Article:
When using the internet, you connect to IP addresses. Traditionally, IPv4 is used to accomplish this (you may have seen numbers in the past like 184.108.40.206 or 220.127.116.11, etc). There is another standard that will some day be more prevalent, called IPv6, but that is being used now during the time it transitions into normal configurations (vastly more IPv6 numbers exist than IPv4). When you connect and use the internet (unless you have specifically taken steps to disable it), you are sending and receiving IPv6 data. Again, normally, this data is sent and resolved through your ISP and their DNS servers, but unless properly configured, this information might not be securely passing through the VPN tunnel and could be leaking to the open internet. Given such routed global IPv6 addresses, it's easy for remote sites to identify user ISPs. And with requisite authority, account information could be obtained from those ISPs. Choose a VPN service that either blocks or provides new VPN-specific IPv6 address and provides an IPv6 DNS server that's reachable only through the VPN tunnel - then TEST IT TO MAKE SURE.
Around 1440 AD, the Printing Press was invented. It created a method for the common person to quickly disperse information, technologically reinforcing the natural right to freely speak and share information. More recently the internet allows billions to freely and openly share ideas and advance humanity. This reaffirmed the common person's rights in such a way that was difficult for governments or organizations to stifle. Similarly, until the invention of firearms, only those physically capable could defend themselves from those that wished to encroach on their rights, thus this technological advancement reinforced the individual's right to self defense. This brings us to Computerized Encryption. As with the other technological advancements mentioned above, Encryption provides a simple-to-use method that the average user can take advantage of to reinforce their right to be secure in their persons, houses, papers, and effects, against unreasonable searches and seizures.
Choose a VPN service that has strong data and handshake encryption. Make sure the protocol you choose has the level of advertised encryption available to it, as services typically provide more than one protocol with varying levels of encryption strength.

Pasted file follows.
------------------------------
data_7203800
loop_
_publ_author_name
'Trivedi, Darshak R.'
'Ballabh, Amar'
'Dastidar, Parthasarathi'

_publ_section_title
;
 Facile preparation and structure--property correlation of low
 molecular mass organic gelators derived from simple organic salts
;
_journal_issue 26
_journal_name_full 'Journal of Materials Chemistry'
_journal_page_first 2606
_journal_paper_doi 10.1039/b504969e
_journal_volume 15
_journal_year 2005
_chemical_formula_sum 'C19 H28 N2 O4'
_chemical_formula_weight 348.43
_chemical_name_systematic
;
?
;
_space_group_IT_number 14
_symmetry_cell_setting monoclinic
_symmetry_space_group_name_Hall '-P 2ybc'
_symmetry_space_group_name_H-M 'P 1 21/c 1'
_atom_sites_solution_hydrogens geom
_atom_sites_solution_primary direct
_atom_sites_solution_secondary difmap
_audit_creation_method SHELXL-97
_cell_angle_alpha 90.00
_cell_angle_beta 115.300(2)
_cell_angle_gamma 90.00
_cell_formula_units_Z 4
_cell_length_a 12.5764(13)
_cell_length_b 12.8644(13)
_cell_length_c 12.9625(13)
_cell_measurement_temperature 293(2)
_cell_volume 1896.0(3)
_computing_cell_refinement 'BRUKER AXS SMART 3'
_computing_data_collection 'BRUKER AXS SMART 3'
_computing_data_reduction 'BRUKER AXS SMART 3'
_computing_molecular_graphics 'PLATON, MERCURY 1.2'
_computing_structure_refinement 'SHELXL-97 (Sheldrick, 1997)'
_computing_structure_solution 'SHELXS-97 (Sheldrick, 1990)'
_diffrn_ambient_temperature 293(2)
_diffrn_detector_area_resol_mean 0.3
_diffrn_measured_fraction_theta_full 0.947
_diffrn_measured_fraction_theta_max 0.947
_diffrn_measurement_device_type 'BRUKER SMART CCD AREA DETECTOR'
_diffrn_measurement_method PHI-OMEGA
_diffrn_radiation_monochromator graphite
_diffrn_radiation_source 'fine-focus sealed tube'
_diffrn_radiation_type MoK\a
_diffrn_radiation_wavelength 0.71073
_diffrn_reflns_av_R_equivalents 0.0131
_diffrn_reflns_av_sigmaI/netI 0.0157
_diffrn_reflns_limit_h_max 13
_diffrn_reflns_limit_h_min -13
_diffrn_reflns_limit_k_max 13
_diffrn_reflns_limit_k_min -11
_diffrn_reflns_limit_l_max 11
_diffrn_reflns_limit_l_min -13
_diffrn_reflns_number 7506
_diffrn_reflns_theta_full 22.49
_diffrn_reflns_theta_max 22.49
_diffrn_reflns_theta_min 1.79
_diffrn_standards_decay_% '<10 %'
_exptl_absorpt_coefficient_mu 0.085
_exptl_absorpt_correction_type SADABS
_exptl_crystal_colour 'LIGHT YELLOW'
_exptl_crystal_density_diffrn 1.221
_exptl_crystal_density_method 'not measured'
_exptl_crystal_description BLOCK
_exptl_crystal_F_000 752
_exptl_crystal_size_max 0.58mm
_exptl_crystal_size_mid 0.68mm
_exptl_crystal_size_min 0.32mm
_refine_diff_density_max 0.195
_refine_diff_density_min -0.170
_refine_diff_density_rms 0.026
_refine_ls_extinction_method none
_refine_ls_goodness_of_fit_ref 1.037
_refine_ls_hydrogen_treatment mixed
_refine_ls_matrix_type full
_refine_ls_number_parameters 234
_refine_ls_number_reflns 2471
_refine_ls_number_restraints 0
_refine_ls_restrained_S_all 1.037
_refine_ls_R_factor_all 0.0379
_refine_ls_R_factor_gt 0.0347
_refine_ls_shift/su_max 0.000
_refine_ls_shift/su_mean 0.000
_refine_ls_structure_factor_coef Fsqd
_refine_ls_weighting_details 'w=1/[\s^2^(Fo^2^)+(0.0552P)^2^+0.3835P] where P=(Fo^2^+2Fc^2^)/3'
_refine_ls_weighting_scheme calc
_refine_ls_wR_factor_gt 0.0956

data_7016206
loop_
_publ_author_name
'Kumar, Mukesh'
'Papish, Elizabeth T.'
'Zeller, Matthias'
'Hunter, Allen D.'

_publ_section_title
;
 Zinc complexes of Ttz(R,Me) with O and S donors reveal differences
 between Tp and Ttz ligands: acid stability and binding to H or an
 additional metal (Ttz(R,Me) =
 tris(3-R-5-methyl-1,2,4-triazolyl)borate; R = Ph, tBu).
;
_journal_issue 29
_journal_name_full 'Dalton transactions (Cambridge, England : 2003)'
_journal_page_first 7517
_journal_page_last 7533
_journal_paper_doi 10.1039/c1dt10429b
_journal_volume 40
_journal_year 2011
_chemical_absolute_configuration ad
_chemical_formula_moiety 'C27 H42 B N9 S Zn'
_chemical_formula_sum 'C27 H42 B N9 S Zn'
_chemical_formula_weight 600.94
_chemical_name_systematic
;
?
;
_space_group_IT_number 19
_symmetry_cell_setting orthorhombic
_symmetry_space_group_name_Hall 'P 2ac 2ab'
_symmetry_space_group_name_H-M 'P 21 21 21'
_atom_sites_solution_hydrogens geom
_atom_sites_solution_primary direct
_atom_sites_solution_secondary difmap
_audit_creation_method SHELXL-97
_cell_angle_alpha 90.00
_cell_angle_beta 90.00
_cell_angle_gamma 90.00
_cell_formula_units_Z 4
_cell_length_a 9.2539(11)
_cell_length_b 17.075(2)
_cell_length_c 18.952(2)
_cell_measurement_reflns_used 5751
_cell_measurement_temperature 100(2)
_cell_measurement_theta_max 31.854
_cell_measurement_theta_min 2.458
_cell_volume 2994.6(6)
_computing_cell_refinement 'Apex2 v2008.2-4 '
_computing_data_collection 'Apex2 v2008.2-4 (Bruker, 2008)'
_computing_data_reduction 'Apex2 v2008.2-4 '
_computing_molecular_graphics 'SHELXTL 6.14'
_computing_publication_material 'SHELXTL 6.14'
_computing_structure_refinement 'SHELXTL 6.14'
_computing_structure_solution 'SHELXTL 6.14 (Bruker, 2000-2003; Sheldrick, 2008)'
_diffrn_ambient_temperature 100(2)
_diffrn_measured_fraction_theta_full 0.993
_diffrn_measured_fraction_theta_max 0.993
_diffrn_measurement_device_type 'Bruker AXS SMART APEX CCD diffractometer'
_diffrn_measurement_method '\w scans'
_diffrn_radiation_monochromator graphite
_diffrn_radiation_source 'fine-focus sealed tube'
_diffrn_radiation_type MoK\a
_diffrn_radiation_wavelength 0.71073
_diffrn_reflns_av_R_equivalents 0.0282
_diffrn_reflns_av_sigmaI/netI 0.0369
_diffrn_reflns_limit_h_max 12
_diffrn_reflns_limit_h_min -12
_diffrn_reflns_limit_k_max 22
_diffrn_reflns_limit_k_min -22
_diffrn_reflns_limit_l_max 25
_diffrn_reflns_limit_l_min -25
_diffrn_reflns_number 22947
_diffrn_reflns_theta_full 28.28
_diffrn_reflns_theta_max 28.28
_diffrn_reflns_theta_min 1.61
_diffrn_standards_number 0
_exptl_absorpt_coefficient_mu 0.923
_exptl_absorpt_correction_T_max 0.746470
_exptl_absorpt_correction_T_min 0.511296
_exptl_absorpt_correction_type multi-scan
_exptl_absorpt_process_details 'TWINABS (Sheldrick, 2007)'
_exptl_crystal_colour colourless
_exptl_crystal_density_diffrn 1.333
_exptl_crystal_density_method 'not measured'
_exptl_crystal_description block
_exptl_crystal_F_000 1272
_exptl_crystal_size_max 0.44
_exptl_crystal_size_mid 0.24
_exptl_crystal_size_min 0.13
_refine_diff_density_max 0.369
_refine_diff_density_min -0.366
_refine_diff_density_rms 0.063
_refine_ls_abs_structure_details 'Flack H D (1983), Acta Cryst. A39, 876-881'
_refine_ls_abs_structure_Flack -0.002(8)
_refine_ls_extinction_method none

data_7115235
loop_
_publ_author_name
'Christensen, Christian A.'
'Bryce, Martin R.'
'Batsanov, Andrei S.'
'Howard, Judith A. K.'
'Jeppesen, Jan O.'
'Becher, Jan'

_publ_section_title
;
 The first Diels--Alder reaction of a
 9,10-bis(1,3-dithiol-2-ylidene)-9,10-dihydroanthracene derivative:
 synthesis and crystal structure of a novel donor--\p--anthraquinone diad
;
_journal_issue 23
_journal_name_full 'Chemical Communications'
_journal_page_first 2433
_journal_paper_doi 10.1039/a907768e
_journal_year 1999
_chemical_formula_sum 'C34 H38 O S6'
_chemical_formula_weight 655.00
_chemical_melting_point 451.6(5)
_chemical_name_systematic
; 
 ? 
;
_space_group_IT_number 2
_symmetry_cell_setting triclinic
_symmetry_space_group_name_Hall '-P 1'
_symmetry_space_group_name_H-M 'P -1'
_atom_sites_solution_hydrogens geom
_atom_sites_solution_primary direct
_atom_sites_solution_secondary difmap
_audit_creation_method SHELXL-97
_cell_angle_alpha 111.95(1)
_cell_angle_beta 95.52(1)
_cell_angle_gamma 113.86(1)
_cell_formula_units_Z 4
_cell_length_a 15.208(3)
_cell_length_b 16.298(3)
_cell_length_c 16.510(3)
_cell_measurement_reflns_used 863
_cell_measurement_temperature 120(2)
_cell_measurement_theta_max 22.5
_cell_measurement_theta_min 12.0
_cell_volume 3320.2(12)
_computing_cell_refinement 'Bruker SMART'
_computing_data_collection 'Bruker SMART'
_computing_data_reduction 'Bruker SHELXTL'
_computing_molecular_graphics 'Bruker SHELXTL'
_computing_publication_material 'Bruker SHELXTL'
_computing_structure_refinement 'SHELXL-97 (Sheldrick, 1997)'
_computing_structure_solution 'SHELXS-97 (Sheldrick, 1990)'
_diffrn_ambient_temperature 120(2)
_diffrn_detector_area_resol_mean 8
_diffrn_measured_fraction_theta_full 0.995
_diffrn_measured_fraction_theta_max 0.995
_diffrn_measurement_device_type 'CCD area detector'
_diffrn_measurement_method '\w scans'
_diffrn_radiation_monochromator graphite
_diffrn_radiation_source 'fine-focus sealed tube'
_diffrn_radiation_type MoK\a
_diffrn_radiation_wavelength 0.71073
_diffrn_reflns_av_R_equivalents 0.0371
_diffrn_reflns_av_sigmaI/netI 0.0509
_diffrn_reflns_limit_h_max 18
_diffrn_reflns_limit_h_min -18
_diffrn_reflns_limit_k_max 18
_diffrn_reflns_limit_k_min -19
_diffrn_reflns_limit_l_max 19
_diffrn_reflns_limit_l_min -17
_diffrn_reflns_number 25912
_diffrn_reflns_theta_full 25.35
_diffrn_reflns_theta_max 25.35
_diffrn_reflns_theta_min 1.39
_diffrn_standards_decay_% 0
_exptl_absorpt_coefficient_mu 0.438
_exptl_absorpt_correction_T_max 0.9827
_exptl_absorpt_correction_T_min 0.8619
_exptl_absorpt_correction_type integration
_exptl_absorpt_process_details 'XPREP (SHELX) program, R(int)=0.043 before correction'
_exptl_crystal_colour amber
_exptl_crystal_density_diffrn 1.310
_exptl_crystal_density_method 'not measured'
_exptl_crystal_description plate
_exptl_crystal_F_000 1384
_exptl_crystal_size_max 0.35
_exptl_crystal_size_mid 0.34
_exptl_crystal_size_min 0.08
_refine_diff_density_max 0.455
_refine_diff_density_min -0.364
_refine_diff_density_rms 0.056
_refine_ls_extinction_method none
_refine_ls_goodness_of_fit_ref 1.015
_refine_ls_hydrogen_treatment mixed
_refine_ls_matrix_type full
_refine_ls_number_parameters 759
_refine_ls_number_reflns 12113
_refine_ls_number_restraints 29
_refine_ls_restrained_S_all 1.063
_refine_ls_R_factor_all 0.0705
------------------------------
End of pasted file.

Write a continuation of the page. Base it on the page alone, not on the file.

Optionally, depending on your use case and threat model, you may be interested in making sure Authenticated SMTP (to send email) and P2P (to file share, download, use Bitcoin, etc) are not blocked on your VPN's servers
When you start to search for services and are browsing on their websites, there are some additional items you may want to consider. Speaking of trust and privacy - some companies will use tracking cookies to determine how to best serve you ads, which other sites you've been to, and some will even phone home with specific personal information. Best case, this is an abuse of power by companies stretching the limits of their ideas on how to gather this info, worst case, it can be used to intentionally violate your privacy and tie your device back to the site and activity performed on it. Choose a company that respects your privacy enough to use few if any persistent or external tracking cookies. If they are already violating your privacy the moment you visit their site, you have no assurance that they will take your privacy seriously after hiring them to represent your interests. Available for years, https allows websites to entirely encrypt all data sent and received with the user, effectively blocking out those that might try spying on such web traffic. Choose a service that encrypts their website with an SSL Certificate. Additionally, CloudFlare, Incapsula, and similar services have recently become popular with websites for their DDoS protection and dynamic bandwidth scaling. However, these services act as an additional man in the middle between your VPN's website and you. In the wrong hands, the information they collect and have access to about your VPN's website, and your interaction with it, could be compromised. Avoid VPNs that use CloudFlare, Incapsula, and other such services.
IF YOU'RE CONCERNED WITH SECURITY
Many of the points made above are relevant to security as well as privacy, and I will point some out below.
Jurisdiction, specifically Freedom Status is important to ensure an environment where laws are enforced and physical security that we take for granted in some parts of the world are applicable to the servers we communicate with. This also helps indicate that our service and the servers we connect to are located in places that respect internet freedom. This information can be found on the Comparison Chart and confirmed on Freedom House's website.
IPv6 should be specifically tunnelled or blocked outright the same as with the privacy scenario above.
Both data and handshake encryption should be strong and available for the protocol you choose (which again, should not be PPTP). Other protocols are probably secure enough for daily use. Note that no protocol is bulletproof and exploits probably exist and are discoverable for each and every one of them. Such exploits are even more discoverable by governments with vast amounts of resources.
Read the final part on how to choose the best vpn (Restrictions, Kill switch, Warrant Canaries) soon.